Arctic Cat CEO Chris Twomey said Wednesday that his business plan is built on the assumptions that consumer spending will be "anemic" through next year and that the unemployment rate will stay above 9 percent well into 2010.
The maker of all-terrain vehicles and snowmobiles is attempting to claw its way back to profitability, but Twomey acknowledged Wednesday during a conference call with analysts that he expects purchases of recreational products to lag the recovery in overall consumer spending.
Arctic Cat reported Wednesday a net loss of $5.9 million on sales of $69.4 million for its fiscal 2010 first quarter that ended in June. That was a 26 percent sales slide from $93.9 million a year earlier, when it lost $7 million during the quarter.
The company's loss amounted to 33 cents per share, well ahead of the 46 cents per share loss that was the average estimate of analysts. The stock soared on the news, rising nearly 14 percent to $5.80.
Twomey braced investors for a rough economic terrain for the rest of this year and next year.
While he anticipates the U.S. recession will end in the current quarter, he expects the recovery in the United States will be "very sluggish" and that recovery in the global economy will trail by one or two quarters.
Arctic Cat executives contend they'll be among the last to experience an economic recovery, because their power sports machines sell for several thousand dollars and rely on consumers making discretionary purchases.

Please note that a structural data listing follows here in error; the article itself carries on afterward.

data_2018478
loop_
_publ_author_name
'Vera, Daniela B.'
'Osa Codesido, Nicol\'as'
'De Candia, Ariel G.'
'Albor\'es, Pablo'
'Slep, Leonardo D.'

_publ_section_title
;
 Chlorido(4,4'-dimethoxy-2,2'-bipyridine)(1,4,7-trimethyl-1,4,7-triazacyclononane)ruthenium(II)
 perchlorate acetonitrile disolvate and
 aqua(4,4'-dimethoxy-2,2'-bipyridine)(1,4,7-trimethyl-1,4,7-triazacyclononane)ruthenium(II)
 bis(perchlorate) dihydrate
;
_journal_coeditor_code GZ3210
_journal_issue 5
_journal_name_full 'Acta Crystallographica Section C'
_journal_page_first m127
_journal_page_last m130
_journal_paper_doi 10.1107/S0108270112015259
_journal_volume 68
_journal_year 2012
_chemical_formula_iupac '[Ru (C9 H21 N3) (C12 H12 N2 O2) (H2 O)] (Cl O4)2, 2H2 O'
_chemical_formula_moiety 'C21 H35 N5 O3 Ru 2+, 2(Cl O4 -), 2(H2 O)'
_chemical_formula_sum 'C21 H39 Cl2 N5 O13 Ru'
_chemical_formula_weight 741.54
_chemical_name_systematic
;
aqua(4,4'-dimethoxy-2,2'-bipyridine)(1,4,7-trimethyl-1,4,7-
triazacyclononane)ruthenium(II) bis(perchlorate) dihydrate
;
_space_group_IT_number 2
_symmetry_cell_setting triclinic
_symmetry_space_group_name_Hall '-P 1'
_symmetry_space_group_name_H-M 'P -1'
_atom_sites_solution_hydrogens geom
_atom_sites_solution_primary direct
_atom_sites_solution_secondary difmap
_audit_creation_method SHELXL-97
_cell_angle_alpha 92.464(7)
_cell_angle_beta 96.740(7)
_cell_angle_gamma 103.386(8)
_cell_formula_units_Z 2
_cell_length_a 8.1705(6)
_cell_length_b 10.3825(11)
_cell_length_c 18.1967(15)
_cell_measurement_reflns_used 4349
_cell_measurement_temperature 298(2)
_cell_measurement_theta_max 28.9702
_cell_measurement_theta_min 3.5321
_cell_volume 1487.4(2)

In the 2010 first quarter, Arctic Cat's ATV sales plummeted 40 percent to $32 million, snowmobile purchases dropped 16 percent to $18 million and the sale of parts, garments and accessories rose by 3 percent to $19 million.
For the full 2010 fiscal year, Arctic Cat is maintaining its forecast of total sales within a range of $425 million to $460 million, which means the company will be much smaller than it was just two years ago when sales reached $622 million.
Arctic Cat has been paring inventory to better meet weaker consumer demand. During the first quarter ending in June, Arctic Cat sliced its ATV dealer inventory by 23 percent and its snowmobile dealer inventory by 13 percent.
In the same quarter, the company reduced its operating expenses by 23 percent. Since the recession took hold, its workforce has been cut by 12 percent.
Arctic Cat President Claude Jordan said the company is saving money by canceling its "massive show in Vegas" for dealers. Historically, dealers placed orders once a year in June for new model year products, but Arctic Cat has changed that practice and district managers will now take orders from dealers three times a year when they visit dealerships.
Arctic Cat hasn't released a full-year earnings forecast, but executives indicated the company will perform better than its last fiscal year when it lost 53 cents per share.
Liz Fedor • 612-673-7709